Skin analysis guidelines launched in parliament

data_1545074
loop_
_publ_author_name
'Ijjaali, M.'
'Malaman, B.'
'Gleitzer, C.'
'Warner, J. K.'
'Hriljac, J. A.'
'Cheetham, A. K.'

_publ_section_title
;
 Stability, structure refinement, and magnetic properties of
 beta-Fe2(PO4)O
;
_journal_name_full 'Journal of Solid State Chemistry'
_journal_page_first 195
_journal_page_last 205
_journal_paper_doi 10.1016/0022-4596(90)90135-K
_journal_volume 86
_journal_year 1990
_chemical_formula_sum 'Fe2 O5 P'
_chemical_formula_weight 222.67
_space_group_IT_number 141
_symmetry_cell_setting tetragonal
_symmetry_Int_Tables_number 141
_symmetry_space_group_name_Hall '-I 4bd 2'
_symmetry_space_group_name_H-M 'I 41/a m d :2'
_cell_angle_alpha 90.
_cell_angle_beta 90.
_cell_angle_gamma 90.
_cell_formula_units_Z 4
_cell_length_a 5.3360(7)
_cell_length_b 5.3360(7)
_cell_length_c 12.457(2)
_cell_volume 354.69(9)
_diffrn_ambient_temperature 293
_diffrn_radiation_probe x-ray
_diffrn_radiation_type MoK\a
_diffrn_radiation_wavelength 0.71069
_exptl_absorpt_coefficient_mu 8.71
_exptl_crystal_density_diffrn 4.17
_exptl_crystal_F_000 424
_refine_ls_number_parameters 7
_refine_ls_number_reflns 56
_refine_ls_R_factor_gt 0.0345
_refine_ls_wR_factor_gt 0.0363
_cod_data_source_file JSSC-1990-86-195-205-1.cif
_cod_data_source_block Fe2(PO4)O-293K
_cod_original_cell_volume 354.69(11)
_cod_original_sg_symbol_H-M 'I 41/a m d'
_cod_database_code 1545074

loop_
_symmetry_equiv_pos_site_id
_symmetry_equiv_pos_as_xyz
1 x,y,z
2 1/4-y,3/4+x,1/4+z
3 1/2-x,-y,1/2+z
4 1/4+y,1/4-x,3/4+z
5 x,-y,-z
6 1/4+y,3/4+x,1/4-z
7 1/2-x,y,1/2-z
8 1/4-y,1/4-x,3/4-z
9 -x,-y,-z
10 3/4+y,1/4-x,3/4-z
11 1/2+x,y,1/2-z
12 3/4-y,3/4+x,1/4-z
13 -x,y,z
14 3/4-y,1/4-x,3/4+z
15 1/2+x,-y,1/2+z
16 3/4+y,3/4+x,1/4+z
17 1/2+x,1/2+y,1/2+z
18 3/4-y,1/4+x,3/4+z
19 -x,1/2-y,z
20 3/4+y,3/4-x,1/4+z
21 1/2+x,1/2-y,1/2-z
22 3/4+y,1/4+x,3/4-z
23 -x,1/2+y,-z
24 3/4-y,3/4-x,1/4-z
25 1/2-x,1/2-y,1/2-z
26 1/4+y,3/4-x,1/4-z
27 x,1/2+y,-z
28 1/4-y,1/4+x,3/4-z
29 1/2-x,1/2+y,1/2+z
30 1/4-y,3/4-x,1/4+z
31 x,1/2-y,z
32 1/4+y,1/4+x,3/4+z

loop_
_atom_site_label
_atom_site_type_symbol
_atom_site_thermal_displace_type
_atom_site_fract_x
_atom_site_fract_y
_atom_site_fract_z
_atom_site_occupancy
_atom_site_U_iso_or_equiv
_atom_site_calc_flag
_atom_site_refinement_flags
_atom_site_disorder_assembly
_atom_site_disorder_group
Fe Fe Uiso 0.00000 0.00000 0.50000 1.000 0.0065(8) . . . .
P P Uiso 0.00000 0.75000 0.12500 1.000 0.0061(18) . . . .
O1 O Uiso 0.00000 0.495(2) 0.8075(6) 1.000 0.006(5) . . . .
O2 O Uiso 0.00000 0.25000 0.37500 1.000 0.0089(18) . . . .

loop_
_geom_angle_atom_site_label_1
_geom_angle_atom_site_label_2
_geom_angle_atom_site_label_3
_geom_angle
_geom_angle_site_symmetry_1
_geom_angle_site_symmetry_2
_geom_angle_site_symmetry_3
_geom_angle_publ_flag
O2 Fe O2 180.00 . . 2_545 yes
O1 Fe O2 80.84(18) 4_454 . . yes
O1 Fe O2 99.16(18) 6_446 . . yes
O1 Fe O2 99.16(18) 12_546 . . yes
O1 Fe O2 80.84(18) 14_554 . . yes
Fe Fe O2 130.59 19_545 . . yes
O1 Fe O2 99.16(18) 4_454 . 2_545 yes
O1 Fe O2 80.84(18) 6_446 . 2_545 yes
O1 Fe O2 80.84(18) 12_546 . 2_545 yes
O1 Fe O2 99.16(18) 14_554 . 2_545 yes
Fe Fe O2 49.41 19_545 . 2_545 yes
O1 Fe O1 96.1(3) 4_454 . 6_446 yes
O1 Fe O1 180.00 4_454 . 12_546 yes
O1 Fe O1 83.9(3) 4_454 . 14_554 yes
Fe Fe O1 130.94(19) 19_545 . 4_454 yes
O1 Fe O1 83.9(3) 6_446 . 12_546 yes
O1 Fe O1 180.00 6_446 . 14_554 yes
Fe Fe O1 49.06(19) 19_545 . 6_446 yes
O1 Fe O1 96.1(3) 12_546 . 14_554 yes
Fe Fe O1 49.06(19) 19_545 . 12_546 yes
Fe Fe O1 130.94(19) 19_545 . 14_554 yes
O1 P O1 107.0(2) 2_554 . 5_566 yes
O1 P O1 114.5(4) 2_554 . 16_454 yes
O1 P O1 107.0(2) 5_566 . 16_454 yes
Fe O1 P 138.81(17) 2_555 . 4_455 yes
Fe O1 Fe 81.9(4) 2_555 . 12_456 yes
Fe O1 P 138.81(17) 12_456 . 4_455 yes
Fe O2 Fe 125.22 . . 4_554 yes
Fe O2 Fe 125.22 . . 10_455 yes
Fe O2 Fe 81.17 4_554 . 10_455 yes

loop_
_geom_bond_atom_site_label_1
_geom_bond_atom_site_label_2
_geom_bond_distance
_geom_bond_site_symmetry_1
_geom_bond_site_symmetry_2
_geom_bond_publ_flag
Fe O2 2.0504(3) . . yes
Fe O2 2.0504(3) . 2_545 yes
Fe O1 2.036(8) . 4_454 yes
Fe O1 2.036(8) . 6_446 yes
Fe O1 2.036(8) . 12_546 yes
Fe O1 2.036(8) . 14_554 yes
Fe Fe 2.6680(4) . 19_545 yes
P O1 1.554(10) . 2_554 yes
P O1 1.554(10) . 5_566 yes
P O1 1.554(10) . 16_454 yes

A new set of skin cancer awareness guidelines specifically for beauty and hair practitioners has been launched in Parliament. The guidelines were put forward by the Melanoma Taskforce and the British Association of Dermatologists (BAD) as part of their campaign to improve awareness and early detection of skin cancer. The skin and mole check guidelines are also endorsedby the Federation of Holistic Therapists (FHT). Aimed specifically at hair, beauty and holistic professionals, the guidelines have the support of MPs and celebrities including actress and presenter Amanda Holden, Hollyoaks star Gemma Merna and celebrity make-upartists Ruby Hammer and Millie Kendall. The guidelines make it clear that beauty therapists are not expected to diagnose skin cancers, but are uniquely placed to be able to notice changes in moles or suspicious lesions when working with clients. The guidelines provide clear and simple information on how to spot the signs of skin cancer, and how professionals can encourage their clients to seek medical advice. Professor Chris Bunker, president-elect of the BAD, said: 'We hold a number of mole check roadshows and, worryingly, 85% of people attending these have a mole that is of particular concern, yet two-thirds of them have not seen a doctor about the mole before. It seems that changes to our skin are not always something wefeel deserves immediate attention. He added: 'This demonstrates the need to take our messages out to a wider audience, and to engage the help of hair, beauty and wellbeing professionals, who are often well placed to notice something untoward on a person's skin.' FHT vice-president Cheryl Cole said: 'I am delighted that the FHT was invited to endorse these guidelines. While we are all aware that complementary, beauty and sports therapists are not in a position to diagnose, having reliable information at our fingertips that will help us spot any potential skin problems is invaluable.'